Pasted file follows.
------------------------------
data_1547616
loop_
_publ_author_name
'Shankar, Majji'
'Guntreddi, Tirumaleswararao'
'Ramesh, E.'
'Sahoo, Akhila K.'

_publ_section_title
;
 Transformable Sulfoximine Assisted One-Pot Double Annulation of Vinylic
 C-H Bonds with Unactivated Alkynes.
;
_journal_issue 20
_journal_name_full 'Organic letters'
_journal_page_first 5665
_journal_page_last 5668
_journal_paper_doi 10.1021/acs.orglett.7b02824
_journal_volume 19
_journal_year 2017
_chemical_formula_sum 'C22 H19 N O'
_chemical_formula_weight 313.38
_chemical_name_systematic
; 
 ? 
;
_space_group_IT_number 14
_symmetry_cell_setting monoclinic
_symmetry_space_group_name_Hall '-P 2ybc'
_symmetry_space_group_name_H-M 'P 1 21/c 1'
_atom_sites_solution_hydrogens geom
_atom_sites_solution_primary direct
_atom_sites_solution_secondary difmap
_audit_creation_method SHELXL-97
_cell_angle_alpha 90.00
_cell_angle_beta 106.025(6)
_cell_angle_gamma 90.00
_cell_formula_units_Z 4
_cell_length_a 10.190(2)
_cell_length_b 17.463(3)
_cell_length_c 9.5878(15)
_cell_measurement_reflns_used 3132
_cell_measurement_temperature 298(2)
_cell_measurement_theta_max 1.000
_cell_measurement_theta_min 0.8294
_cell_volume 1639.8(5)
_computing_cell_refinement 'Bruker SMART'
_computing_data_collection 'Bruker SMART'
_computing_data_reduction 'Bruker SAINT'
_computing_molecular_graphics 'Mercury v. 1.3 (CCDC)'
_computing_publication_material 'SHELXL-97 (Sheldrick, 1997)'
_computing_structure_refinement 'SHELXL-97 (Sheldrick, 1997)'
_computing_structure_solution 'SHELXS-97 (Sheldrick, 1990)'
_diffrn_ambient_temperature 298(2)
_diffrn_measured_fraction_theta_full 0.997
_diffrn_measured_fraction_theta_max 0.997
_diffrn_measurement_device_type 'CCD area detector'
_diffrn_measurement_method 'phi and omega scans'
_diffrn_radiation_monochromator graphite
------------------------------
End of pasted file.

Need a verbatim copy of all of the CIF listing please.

data_1547616
loop_
_publ_author_name
'Shankar, Majji'
'Guntreddi, Tirumaleswararao'
'Ramesh, E.'
'Sahoo, Akhila K.'

_publ_section_title
;
 Transformable Sulfoximine Assisted One-Pot Double Annulation of Vinylic
 C-H Bonds with Unactivated Alkynes.
;
_journal_issue 20
_journal_name_full 'Organic letters'
_journal_page_first 5665
_journal_page_last 5668
_journal_paper_doi 10.1021/acs.orglett.7b02824
_journal_volume 19
_journal_year 2017
_chemical_formula_sum 'C22 H19 N O'
_chemical_formula_weight 313.38
_chemical_name_systematic
; 
 ? 
;
_space_group_IT_number 14
_symmetry_cell_setting monoclinic
_symmetry_space_group_name_Hall '-P 2ybc'
_symmetry_space_group_name_H-M 'P 1 21/c 1'
_atom_sites_solution_hydrogens geom
_atom_sites_solution_primary direct
_atom_sites_solution_secondary difmap
_audit_creation_method SHELXL-97
_cell_angle_alpha 90.00
_cell_angle_beta 106.025(6)
_cell_angle_gamma 90.00
_cell_formula_units_Z 4
_cell_length_a 10.190(2)
_cell_length_b 17.463(3)
_cell_length_c 9.5878(15)
_cell_measurement_reflns_used 3132
_cell_measurement_temperature 298(2)
_cell_measurement_theta_max 1.000
_cell_measurement_theta_min 0.8294
_cell_volume 1639.8(5)
_computing_cell_refinement 'Bruker SMART'
_computing_data_collection 'Bruker SMART'
_computing_data_reduction 'Bruker SAINT'
_computing_molecular_graphics 'Mercury v. 1.3 (CCDC)'
_computing_publication_material 'SHELXL-97 (Sheldrick, 1997)'
_computing_structure_refinement 'SHELXL-97 (Sheldrick, 1997)'
_computing_structure_solution 'SHELXS-97 (Sheldrick, 1990)'
_diffrn_ambient_temperature 298(2)
_diffrn_measured_fraction_theta_full 0.997
_diffrn_measured_fraction_theta_max 0.997
_diffrn_measurement_device_type 'CCD area detector'
_diffrn_measurement_method 'phi and omega scans'
_diffrn_radiation_monochromator graphite